Friday, July 6, 2007

PC gets carried away

Friday is my day to do errands. Sabbath-observant Jews don't have Saturday to run errands -- it's a day of prayer and reflection. Those who observe Sabbath commandments don't work, ride in a car, use the telephone or write, among other things.

Tonight, they also don't get to watch fireworks. If the fireworks were postponed to Saturday night, then everyone would get to watch them. But I digress.

Because Friday is an errand day, I usually spend a lot of time in the car, going from one store to the other.

I was listening to National Public Radio. Some politically correct person -- happened to be a woman -- was interviewing former Attorney General Janet Reno. Reno helped organize and produce a set of CDs on American music called "Song of America". It's a recorded history of the U.S. in song and it's due out in Septemeber.

The music comprises folks songs and American songs, many with modern treatment. Paul Simon's son does "Yankee Doodle." It includes folk songs like "Sweet Betsy from Pike", such tunes as "How Ya Gonna Keep 'Em Down on the Farm After They've Seen Paris" and everything in between.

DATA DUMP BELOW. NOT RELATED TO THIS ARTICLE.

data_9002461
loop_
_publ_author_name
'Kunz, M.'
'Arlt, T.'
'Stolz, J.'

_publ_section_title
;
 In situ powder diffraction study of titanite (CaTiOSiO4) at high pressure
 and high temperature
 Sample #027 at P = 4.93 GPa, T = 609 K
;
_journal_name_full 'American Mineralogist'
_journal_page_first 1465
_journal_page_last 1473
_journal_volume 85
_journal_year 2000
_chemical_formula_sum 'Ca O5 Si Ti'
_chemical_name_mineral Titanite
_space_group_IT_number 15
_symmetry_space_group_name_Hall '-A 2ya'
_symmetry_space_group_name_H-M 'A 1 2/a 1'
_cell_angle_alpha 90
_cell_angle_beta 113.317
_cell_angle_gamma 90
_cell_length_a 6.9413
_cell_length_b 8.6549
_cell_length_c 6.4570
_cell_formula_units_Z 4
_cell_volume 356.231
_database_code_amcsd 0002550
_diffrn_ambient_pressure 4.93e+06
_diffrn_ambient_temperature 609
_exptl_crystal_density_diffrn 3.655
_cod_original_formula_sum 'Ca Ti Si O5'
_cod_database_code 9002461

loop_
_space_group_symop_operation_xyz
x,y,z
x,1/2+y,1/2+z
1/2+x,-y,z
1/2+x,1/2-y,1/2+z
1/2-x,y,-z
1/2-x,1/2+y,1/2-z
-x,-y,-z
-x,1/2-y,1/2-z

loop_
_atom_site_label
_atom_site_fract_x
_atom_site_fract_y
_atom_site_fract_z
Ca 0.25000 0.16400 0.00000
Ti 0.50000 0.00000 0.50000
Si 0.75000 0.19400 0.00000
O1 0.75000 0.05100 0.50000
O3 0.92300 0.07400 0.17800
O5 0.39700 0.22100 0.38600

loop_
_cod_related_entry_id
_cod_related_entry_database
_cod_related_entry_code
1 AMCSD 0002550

So, this politically correct interviewer asked Reno about the conversation the producers held on whether to include "Dixie." This is the marching song of the South in the Civil War. In the record's treatment, it sounds sad.

Reno made the proper short shrift of the question, saying that "Dixie" belongs in any history of the U.S. because it's a part of our history.

I wonder if this same questioner would ask the pope if he thought Latin was a proper language for prayer because Rome was one of the most brutal empires in human history.

Or maybe she should ask the Gruccis of Long Island, the famous fireworks artists, if they might be in the wrong business because fireworks were invented in China, which has been a repressive regime.

That question is dumb, just as the question about "Dixie" is dumb. Every nation has skeletons in its closet.

Slavery was a stain on American history, but it is as much a part of it as the Revolution or the industrialization.

Let's keep the dumb questions to a minimum, PC friends at National Public Radio.

Have a great weekend and those in the tribe, a good Shabbos.

Until next time...

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